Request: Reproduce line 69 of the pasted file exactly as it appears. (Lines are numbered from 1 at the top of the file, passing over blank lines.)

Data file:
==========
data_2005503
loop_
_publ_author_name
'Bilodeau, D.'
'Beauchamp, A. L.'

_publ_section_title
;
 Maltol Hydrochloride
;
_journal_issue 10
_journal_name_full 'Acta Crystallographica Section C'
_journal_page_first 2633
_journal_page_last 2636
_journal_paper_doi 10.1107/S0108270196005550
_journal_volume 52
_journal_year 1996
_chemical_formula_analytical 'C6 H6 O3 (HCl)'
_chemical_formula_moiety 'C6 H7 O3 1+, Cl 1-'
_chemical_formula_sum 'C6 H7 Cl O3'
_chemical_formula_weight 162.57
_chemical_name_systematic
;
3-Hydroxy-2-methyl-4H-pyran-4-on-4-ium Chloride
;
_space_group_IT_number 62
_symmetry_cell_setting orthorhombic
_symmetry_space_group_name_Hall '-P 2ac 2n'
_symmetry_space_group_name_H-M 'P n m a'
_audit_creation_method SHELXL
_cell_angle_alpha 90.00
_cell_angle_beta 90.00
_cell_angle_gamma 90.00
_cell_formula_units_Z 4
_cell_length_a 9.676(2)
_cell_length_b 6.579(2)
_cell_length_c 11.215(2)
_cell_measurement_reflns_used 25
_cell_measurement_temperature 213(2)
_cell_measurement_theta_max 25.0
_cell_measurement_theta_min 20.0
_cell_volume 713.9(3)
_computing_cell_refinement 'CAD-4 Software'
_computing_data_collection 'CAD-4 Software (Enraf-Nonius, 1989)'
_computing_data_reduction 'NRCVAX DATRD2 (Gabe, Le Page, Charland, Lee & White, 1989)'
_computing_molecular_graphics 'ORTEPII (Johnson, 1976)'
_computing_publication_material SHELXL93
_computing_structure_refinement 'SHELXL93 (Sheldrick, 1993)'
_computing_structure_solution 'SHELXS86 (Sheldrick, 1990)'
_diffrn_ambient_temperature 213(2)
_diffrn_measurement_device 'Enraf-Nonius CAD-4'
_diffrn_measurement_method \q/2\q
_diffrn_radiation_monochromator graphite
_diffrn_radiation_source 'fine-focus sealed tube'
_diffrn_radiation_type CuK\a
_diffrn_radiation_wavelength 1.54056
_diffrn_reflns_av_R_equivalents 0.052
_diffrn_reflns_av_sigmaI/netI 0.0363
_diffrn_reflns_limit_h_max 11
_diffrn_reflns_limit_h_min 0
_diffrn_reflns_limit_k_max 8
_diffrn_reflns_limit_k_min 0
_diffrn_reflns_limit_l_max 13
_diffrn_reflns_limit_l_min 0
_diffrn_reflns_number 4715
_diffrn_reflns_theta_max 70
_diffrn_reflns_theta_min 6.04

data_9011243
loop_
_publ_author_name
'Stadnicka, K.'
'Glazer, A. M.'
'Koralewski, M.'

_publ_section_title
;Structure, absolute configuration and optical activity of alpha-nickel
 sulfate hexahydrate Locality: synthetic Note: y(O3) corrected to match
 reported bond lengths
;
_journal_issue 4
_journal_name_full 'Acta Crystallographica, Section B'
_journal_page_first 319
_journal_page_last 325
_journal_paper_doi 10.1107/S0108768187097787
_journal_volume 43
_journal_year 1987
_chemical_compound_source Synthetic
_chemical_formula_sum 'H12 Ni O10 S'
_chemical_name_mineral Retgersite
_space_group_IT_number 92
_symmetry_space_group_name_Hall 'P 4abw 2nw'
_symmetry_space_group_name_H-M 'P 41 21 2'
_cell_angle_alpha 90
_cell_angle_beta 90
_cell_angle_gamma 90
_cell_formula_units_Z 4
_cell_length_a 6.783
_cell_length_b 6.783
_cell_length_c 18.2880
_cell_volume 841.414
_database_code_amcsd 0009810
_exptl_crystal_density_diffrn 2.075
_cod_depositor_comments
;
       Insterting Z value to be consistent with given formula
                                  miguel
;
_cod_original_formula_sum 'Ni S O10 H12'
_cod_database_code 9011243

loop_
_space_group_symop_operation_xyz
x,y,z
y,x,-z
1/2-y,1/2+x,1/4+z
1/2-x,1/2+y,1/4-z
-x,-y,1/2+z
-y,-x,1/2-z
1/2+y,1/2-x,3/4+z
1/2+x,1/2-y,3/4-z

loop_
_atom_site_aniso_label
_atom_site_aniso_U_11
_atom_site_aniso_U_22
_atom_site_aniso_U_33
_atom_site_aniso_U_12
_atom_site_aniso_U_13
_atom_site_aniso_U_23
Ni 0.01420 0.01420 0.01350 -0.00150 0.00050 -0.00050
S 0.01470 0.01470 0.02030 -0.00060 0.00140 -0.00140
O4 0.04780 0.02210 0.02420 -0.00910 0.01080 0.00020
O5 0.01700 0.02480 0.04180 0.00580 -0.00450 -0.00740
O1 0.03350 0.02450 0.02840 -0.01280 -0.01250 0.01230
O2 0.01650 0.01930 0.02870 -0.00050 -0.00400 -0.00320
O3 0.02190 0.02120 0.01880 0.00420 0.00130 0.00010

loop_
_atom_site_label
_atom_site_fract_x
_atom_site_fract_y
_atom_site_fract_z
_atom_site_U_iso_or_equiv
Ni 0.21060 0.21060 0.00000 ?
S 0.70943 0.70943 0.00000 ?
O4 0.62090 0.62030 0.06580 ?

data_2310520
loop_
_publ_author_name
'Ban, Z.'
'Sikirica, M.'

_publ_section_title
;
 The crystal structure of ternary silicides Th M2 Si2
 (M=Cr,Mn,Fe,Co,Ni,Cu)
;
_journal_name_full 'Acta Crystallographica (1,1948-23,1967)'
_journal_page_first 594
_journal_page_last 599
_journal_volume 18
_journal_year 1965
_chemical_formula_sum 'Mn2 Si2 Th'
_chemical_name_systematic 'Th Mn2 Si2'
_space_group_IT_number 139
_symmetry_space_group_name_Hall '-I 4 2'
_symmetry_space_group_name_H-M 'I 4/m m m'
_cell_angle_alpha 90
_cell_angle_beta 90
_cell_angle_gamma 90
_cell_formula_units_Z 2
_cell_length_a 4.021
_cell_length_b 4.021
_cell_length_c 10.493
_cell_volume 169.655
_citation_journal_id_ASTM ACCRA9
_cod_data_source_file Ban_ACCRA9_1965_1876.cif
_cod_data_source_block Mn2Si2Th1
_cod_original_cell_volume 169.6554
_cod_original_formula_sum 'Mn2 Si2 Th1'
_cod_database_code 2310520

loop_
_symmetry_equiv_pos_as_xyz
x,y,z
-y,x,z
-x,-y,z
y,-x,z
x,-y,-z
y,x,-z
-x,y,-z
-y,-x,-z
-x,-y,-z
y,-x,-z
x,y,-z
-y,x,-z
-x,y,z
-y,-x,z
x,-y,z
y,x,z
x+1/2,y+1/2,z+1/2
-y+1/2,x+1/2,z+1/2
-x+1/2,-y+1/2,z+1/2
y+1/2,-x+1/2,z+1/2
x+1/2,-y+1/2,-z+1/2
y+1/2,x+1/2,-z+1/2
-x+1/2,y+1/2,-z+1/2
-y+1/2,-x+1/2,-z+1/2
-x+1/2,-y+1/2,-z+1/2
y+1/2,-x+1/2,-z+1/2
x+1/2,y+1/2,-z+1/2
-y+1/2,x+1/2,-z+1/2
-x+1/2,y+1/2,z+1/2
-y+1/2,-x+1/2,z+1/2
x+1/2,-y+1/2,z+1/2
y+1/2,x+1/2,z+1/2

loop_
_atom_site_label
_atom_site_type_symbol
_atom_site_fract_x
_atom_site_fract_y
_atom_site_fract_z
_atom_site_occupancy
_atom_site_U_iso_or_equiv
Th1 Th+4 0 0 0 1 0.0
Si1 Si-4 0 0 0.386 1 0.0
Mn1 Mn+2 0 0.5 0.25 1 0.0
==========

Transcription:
_publ_author_name